Most people are familiar with wills, which take effect after a person dies and specify who will inherit their assets. A trust has a similar function—it is designed to transfer assets from one person, known as the grantor, to specified people or organizations, called beneficiaries.
The biggest differences between trusts and wills are the amount of control they give someone over their assets and how they are distributed. Some types of trusts also do not need to pass through the probate process and offer more privacy, which can make them an attractive estate planning option.
There are four main types of trust: revocable, irrevocable, living, and testamentary. Here’s how they’re different from one another.
What is a Revocable Trust?
A revocable trust is the most flexible type of trust. The grantor can choose to change or revoke the trust at any time. The assets remain under the grantor’s control and are treated as personal assets. This means they are taxed normally.
What is an Irrevocable Trust?
Irrevocable trusts are set up to protect assets and cannot be changed. The grantor gives the trust and its trustees ownership of the property and assets, meaning that they will not be available to the grantor, only the beneficiaries, as laid out in the trust.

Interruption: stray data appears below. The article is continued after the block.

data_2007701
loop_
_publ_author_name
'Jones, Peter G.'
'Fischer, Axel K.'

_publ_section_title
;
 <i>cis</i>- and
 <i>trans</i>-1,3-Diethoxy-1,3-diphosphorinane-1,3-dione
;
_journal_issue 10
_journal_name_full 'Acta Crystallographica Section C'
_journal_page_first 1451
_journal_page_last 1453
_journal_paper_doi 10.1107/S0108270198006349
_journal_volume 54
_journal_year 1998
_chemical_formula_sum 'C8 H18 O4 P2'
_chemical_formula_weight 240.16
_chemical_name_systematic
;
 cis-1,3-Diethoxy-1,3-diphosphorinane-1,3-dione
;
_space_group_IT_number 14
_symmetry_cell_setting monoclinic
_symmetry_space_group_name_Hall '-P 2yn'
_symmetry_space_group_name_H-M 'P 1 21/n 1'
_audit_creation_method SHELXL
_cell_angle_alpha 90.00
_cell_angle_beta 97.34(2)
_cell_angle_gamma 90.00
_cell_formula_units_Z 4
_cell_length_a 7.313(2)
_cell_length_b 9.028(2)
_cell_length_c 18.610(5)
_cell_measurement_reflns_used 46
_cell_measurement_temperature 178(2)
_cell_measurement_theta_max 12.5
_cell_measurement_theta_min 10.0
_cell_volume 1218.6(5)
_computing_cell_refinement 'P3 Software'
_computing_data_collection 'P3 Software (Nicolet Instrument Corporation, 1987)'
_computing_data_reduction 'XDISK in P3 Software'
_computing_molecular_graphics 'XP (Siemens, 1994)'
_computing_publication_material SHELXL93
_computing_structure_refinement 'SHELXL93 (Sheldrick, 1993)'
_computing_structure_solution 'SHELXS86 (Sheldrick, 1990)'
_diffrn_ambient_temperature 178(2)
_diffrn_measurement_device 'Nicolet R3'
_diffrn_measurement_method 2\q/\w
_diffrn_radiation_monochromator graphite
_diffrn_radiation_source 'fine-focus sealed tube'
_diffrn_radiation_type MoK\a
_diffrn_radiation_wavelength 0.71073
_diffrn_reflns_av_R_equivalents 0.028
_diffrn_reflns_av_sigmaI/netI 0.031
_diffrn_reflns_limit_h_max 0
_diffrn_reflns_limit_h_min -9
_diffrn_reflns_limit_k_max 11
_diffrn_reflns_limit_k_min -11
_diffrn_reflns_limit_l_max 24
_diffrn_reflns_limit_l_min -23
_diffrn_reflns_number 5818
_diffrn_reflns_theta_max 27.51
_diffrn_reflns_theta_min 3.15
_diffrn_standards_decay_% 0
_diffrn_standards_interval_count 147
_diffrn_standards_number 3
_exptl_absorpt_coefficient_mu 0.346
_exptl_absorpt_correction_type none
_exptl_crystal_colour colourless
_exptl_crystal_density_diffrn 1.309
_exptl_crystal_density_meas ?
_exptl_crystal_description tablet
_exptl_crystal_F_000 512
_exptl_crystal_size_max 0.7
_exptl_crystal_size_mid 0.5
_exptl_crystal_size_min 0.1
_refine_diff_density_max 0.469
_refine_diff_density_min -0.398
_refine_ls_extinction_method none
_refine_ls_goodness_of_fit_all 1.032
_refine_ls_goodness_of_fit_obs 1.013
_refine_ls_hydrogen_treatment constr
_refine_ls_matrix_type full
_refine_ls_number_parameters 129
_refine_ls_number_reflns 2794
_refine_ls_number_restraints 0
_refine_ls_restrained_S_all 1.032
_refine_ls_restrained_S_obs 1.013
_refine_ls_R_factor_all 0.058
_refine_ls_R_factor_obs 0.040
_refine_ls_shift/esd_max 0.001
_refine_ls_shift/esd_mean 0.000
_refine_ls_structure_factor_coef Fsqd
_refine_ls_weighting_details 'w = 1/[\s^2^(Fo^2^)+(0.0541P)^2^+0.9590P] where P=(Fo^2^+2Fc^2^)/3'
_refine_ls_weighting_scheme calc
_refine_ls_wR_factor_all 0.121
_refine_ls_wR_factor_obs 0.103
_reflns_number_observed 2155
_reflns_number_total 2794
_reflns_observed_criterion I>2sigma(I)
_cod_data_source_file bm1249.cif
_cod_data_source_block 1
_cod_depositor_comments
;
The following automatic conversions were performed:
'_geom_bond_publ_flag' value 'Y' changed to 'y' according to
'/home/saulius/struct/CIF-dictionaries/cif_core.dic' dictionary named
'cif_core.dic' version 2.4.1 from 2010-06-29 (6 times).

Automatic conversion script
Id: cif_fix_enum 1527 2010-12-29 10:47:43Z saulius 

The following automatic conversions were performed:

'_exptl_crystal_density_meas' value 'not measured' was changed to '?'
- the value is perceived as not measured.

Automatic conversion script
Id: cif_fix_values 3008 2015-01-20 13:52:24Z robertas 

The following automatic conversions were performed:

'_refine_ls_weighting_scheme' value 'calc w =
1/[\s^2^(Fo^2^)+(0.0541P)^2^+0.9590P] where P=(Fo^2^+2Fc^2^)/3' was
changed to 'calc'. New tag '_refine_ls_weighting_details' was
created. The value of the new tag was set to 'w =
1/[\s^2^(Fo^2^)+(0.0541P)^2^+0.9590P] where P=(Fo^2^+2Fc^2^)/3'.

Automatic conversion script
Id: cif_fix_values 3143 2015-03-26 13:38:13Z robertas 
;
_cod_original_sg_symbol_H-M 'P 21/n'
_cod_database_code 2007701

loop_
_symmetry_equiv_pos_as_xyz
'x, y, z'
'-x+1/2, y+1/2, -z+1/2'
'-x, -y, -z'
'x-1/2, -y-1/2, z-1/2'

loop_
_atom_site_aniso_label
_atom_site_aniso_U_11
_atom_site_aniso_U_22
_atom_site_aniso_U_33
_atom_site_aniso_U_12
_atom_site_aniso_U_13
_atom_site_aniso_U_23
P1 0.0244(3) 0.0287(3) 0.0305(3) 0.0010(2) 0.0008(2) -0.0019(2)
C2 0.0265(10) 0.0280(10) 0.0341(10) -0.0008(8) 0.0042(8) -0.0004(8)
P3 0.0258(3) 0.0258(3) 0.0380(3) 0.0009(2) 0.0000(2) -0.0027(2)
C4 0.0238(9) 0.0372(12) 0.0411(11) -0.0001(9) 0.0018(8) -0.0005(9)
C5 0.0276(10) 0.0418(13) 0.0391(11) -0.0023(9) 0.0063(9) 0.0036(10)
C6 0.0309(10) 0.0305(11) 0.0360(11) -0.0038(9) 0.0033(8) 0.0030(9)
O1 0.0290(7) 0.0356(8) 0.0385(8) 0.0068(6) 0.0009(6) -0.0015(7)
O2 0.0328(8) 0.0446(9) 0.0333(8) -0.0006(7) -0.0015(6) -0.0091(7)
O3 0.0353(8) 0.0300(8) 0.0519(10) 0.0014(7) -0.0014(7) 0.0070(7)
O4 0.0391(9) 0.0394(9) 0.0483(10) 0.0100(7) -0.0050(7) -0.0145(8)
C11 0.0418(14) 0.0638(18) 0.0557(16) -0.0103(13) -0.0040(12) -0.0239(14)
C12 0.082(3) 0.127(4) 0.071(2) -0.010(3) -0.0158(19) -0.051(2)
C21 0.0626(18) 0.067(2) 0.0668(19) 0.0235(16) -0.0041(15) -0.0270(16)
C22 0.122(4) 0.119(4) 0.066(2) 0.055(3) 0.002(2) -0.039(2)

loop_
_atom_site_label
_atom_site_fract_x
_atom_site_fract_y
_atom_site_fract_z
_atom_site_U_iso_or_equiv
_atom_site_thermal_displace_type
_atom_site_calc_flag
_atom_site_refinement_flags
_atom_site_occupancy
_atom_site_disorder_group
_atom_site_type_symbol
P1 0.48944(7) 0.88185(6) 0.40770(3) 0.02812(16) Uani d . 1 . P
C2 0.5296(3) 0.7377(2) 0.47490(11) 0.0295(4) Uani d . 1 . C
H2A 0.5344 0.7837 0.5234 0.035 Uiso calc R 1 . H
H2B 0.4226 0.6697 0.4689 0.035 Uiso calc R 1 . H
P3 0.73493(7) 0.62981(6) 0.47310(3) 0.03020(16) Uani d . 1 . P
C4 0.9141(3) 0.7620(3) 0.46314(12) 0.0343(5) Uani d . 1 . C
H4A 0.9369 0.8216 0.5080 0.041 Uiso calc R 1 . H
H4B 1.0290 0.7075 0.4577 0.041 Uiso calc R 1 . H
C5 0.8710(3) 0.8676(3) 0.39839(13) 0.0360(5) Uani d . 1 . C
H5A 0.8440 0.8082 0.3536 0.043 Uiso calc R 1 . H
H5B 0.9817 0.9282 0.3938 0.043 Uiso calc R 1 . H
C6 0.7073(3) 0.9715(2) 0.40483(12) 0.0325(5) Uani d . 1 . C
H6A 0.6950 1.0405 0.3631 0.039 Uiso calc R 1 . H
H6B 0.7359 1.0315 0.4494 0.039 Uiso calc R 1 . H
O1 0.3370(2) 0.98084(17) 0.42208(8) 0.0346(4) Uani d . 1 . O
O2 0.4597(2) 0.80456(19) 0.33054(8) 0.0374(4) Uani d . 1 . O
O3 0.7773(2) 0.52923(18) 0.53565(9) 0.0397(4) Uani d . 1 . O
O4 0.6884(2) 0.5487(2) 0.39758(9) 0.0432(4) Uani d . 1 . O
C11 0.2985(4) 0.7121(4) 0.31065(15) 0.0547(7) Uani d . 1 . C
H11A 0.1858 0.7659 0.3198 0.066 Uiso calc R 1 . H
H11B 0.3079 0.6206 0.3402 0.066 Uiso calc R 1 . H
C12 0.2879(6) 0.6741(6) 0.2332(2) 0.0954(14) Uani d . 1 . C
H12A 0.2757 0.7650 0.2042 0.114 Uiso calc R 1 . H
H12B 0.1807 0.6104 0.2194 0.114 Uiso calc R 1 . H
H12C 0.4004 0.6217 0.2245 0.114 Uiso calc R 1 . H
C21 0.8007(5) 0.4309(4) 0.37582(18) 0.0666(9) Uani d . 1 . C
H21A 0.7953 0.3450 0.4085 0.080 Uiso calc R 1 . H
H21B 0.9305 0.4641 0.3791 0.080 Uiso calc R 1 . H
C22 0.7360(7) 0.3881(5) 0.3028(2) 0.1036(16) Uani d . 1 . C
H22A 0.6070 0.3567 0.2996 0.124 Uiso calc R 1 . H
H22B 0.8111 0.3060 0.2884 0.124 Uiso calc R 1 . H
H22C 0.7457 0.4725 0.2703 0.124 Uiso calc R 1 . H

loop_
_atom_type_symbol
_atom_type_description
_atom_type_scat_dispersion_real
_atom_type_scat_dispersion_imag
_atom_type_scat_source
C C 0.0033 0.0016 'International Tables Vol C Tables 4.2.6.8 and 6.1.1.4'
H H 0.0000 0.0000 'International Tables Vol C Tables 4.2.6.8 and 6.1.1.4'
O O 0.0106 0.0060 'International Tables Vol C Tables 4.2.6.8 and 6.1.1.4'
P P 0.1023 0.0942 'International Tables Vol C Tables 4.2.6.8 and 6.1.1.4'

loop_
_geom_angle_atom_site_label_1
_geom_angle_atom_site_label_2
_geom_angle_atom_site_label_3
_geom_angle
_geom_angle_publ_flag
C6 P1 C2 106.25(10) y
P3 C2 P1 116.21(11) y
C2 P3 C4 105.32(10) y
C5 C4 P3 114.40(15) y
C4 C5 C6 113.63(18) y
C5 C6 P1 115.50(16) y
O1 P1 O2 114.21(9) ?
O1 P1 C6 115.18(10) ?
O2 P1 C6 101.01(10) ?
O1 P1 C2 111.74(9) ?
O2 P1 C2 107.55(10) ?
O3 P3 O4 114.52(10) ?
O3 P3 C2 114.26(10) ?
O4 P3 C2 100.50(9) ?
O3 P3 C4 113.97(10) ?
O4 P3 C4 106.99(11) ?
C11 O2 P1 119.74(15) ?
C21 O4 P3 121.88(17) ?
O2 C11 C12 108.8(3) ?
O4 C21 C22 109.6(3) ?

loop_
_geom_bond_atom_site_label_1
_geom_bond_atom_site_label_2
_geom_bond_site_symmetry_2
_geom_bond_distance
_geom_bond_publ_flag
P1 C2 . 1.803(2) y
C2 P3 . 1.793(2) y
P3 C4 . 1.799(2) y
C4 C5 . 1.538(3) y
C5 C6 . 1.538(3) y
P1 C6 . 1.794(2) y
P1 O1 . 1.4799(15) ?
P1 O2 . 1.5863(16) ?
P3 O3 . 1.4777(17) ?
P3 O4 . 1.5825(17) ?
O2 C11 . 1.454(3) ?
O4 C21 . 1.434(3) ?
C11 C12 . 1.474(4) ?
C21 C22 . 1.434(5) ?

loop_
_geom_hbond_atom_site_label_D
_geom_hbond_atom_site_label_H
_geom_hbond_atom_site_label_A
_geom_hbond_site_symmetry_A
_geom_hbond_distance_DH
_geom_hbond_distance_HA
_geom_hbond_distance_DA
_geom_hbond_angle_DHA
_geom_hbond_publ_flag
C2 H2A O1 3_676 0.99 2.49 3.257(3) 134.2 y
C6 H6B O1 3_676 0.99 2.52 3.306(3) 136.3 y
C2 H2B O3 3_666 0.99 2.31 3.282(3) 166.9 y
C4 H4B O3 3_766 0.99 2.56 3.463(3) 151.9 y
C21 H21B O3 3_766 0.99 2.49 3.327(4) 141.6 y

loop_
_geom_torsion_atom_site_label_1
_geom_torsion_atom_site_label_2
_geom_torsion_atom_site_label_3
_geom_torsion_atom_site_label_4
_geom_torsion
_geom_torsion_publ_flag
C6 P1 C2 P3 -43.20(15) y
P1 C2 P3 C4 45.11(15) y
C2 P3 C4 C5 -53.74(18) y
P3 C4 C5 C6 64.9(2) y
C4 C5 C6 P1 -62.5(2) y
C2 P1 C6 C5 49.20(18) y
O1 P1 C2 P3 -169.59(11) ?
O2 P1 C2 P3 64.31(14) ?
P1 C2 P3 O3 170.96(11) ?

What is a Living Trust?
When a person sets up a living trust, it goes into effect right away. This doesn’t mean that the assets will begin distribution right away, but it does mean that if the grantor passes away, the trust will avoid probate and be available to the beneficiaries as directed.
What is a Testamentary Trust?
A testamentary trust is set up to be created after a person’s death. Generally, a testamentary trust is created as part of the grantor’s will. This means that the trust will typically need to go through the probate process and does not offer the same amount of privacy as some other trust structures.
Which Type of Trust Should You Choose?
If you think a trust might be a good choice for protecting and passing on your assets, it’s important to choose a trust structure that works best for your needs. If you’re more concerned about protection and privacy than access to your assets, then an irrevocable trust might be the right choice. If you want to continue owning your property and assets until your death, however, a revocable trust might be a better choice.
It’s best to speak with a knowledgeable attorney about the different types of trust and the pros and cons of each. Everyone has their own unique situation, and it’s important to get personalized advice from someone with in-depth knowledge of trusts. Give our Worcester law office a call at 508-571-5452 to discuss your estate planning needs.